network. But an important question to be entertained is whether the PRC will take action to shut the
Shadow
 network down. Doing so will help to address long-standing concerns that malware ecosystems are activelycultivated, or at the very least tolerated, by governments like the PRC who stand to benet rom their exploitsthough the black and grey markets or inormation and data.Finally, the ecosystem is emerging because o a propitious policy environment — or rather the absence o one — at a global level. Governments around the world are engaged in a rapid race to militarize cyber space,to develop tools and methods to ght and win wars in this domain. This arms race creates an opportunitystructure ripe or crime and espionage to fourish. In the absence o norms, principles and rules o mutualrestraint at a global level, a vacuum exists or subterranean exploits to ll.There is a real risk o a perect storm in cyberspace erupting out o this vacuum that threatens to subvertcyberspace itsel, either through over-reaction, a spiraling arms race, the imposition o heavy-handed controls,or through gradual irrelevance as people disconnect out o ear o insecurity.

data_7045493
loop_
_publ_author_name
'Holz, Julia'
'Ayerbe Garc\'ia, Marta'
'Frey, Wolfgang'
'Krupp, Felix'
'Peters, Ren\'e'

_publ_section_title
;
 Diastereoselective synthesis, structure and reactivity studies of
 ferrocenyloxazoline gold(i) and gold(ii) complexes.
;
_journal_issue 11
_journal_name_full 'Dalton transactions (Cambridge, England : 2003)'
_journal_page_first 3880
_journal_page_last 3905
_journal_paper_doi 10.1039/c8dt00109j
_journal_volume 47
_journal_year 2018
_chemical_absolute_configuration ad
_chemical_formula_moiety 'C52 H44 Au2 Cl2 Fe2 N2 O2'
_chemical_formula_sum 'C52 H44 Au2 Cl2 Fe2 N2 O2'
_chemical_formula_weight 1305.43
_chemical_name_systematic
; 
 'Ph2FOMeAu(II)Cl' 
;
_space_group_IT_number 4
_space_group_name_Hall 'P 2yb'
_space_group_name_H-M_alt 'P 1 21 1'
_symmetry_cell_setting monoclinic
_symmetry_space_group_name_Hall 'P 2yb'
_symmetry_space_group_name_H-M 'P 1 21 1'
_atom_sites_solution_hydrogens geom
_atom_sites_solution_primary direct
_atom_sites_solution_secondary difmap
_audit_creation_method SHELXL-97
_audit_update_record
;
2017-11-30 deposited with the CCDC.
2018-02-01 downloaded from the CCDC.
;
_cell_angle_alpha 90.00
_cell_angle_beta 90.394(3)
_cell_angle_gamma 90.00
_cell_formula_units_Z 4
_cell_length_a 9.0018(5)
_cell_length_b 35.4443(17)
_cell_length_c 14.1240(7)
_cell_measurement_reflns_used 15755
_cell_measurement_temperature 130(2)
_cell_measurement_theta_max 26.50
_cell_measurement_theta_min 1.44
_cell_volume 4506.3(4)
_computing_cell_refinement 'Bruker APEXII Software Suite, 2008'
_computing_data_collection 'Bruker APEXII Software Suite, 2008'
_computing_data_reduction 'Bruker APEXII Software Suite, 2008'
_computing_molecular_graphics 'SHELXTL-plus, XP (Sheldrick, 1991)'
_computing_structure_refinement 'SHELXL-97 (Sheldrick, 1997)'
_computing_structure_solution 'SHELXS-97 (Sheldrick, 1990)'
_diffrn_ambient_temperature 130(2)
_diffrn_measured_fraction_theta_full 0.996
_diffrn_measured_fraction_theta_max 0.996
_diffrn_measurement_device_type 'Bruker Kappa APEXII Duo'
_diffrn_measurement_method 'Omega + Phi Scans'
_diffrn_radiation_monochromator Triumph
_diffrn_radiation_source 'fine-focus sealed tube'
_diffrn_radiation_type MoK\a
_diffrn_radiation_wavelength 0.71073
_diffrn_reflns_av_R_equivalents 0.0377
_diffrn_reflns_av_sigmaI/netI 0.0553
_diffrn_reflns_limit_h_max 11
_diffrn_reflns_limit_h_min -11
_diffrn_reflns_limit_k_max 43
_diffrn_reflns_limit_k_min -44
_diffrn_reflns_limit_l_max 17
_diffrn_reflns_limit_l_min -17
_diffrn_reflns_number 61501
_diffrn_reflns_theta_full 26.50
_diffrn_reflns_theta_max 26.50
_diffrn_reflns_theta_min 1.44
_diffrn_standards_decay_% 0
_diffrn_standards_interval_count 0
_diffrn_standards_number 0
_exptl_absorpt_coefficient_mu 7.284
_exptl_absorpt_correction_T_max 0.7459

JR03-2010
Shadows in the Cloud 
-
FOREWORD
II
There is, thereore, an urgent need or a global convention on cyberspace that builds robust mechanisms o inormation sharing across borders and institutions, denes appropriate rules o the road or engagement in thecyber domain, puts the onus on states to not tolerate or encourage mischievous networks whose activitiesoperate rom within their jurisdictions, and protects and preserves this valuable global commons.Until such a normative and policy shit occurs, the shadows in the cloud may grow into a dark, threatening storm.
Ron Deibert
Director, the Citizen Lab, Munk School o Global AairsUniversity o Toronto
Rafal Rohozinski
CEO, The SecDev Group (Ottawa)